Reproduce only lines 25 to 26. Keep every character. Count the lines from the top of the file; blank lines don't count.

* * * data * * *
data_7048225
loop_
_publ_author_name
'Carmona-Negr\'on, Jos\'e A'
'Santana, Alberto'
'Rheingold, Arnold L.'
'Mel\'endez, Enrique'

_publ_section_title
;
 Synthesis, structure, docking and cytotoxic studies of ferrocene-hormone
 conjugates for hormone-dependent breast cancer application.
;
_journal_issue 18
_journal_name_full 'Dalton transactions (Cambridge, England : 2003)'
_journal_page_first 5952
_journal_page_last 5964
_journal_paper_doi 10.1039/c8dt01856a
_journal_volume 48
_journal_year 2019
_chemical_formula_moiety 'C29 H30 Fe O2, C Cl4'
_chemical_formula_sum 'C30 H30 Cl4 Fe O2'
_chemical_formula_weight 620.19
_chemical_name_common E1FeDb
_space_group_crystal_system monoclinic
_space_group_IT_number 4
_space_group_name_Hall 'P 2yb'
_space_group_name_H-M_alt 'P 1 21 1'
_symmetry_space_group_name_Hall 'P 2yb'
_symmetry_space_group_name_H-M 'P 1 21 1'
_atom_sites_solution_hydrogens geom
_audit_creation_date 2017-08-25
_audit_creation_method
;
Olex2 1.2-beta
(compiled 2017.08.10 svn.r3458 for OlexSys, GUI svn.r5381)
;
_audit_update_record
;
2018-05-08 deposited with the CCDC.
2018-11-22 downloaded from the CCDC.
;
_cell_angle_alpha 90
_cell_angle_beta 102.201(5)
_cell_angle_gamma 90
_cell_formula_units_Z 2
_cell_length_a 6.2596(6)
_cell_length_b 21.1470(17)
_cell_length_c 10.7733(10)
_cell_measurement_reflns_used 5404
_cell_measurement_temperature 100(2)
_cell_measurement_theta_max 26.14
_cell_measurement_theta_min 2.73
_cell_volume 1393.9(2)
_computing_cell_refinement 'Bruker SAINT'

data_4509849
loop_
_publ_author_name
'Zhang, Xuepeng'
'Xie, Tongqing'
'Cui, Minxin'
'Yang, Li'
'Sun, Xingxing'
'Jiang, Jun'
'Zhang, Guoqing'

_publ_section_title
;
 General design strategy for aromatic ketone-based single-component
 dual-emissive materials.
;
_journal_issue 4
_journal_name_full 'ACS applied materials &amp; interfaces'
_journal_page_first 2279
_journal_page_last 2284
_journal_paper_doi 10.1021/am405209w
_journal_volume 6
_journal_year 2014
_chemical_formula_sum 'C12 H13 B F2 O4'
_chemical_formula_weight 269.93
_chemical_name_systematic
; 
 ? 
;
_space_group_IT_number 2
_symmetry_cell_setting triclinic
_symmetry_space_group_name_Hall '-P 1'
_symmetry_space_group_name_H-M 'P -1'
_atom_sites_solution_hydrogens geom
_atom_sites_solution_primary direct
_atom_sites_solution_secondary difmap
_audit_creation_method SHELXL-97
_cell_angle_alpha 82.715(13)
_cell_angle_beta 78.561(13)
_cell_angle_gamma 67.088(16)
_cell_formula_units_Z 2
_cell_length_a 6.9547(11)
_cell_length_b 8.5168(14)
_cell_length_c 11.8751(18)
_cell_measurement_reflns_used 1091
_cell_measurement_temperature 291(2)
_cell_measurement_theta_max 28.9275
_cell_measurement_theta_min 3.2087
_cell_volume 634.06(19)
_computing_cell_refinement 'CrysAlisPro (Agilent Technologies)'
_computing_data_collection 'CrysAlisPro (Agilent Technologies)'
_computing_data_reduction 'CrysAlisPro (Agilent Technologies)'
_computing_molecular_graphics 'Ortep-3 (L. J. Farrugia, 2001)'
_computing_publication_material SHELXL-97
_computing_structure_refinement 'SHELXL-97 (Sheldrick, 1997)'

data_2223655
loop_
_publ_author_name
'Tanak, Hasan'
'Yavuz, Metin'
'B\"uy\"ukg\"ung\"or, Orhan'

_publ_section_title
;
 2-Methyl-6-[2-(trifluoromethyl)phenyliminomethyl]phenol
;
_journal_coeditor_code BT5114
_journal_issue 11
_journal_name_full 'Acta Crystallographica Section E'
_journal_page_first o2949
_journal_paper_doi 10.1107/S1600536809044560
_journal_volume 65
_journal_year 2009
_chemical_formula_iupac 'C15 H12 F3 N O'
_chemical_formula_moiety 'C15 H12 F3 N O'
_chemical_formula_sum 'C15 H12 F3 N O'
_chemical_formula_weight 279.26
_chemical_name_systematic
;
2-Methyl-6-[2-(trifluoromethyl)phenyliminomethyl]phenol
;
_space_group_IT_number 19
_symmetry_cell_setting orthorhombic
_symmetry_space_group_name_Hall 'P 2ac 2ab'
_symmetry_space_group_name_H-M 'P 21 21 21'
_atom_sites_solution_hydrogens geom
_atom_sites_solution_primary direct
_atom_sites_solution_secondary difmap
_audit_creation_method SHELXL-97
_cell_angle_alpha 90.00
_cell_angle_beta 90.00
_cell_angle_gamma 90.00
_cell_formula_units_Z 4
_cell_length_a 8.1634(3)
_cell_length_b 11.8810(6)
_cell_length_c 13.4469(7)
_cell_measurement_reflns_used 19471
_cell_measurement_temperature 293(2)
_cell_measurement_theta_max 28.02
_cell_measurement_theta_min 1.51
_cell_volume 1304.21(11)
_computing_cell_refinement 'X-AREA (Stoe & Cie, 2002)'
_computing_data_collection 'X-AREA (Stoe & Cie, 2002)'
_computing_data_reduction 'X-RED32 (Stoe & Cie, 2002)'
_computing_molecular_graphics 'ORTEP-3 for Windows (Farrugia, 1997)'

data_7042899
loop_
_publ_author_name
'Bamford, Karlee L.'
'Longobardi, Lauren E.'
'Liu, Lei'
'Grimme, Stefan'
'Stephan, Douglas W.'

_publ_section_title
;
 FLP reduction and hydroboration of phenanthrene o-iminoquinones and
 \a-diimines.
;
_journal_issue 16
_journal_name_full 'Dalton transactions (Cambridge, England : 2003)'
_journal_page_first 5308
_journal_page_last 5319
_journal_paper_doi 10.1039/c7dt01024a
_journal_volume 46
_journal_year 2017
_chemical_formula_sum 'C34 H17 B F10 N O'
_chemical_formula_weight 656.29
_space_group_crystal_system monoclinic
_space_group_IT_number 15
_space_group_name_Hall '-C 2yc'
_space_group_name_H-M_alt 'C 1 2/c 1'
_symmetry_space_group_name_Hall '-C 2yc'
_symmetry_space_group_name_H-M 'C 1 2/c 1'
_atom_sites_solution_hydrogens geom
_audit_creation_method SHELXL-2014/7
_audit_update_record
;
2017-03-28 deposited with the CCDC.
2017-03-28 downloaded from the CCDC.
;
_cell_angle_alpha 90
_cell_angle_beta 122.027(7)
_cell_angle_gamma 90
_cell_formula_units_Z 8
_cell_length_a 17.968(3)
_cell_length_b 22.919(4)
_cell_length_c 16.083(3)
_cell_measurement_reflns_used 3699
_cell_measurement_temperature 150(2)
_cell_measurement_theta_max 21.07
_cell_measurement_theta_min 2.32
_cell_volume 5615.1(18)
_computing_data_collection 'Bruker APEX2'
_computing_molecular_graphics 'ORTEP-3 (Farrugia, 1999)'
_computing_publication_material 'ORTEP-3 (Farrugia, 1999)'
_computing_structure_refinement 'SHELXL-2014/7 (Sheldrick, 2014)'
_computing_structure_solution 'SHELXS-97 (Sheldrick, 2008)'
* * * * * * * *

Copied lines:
_space_group_IT_number 4
_space_group_name_Hall 'P 2yb'